Now that Dr. George Muscillo has closed the doors of his medical practice after more than 46 years, many will remember him as the man who delivered their child, or for that matter, themselves into this world.
Though he bid farewell to his obstetrics practice in 1990, Muscillo continued his gynecologist practice from an office in the house his father built at 1072 Esplanade. His former longtime partner was Dr. Robert Dyson, who is also his brother-in-law.
“When I first started at the practice many people wanted to see my father, who was also an obstetrician,” Muscillo said of early years. “I had followed in my father’s footsteps. They soon realized that I had a lot of experience, too.”
Muscillo honed his medical skills during a surgical internship at Jacobi Hospital in 1959, followed by further training at Metropolitan Hospital and Flower Fifth Avenue Hospital, which is no longer in operation.
He attended Christopher Columbus High School, Columbia University, and New York Medical College. While in military service he worked as a gynecologist and obstetrician at an army hospital as a lieutenant colonial from 1967 to 1969.
He most fondly recalls delivering thousands of babies at Westchester Square Medical Center, Parkchester Private Hospital, and the Albert Einstein Hospital, now part of Montefiore.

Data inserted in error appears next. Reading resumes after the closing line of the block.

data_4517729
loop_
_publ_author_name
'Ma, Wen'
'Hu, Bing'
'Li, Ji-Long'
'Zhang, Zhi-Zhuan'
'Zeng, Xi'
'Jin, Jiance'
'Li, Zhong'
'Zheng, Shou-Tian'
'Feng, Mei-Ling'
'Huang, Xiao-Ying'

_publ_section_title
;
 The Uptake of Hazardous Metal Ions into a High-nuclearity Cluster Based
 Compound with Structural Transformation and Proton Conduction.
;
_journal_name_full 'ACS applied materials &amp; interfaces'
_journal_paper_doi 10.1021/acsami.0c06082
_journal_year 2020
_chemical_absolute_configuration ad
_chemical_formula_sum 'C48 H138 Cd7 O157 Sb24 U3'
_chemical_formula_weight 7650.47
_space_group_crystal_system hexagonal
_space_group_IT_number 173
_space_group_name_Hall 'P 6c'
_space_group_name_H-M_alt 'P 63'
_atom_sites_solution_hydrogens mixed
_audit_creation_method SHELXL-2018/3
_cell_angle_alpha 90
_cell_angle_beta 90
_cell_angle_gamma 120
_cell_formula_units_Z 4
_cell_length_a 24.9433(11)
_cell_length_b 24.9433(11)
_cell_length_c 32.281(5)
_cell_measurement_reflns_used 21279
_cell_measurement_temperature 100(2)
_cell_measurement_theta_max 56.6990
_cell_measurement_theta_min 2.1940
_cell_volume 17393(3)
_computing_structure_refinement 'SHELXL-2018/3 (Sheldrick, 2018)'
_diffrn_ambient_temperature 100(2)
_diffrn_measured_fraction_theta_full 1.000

He recalled the early days of his practice as a more innocent time when it came to medicine.
“It was very different then,” Muscillo said. “All of the doctors volunteered their time at city hospitals. There was no problem treating uninsured people. Medicine was very simple.”
He said that he and his wife seldom left home when he first started his practice.
“There weren’t any cell phones at the time, so we couldn’t go out much,” Dr. Muscillo’s wife, Sandra Muscillo, said. “When we did, we constantly had people coming up to us and saying ‘you delivered my baby’ or ‘you delivered me.’ One time, we were at a doctor’s dinner and there was a wedding going on next door. As we were leaving the mother of the bride brought her daughter over in her wedding gown and said to the doctor: ‘you did this.’”
The doctor fondly recalls watching the children he delivered go on to have families of their own.
Muscillo will close his practice on July 31.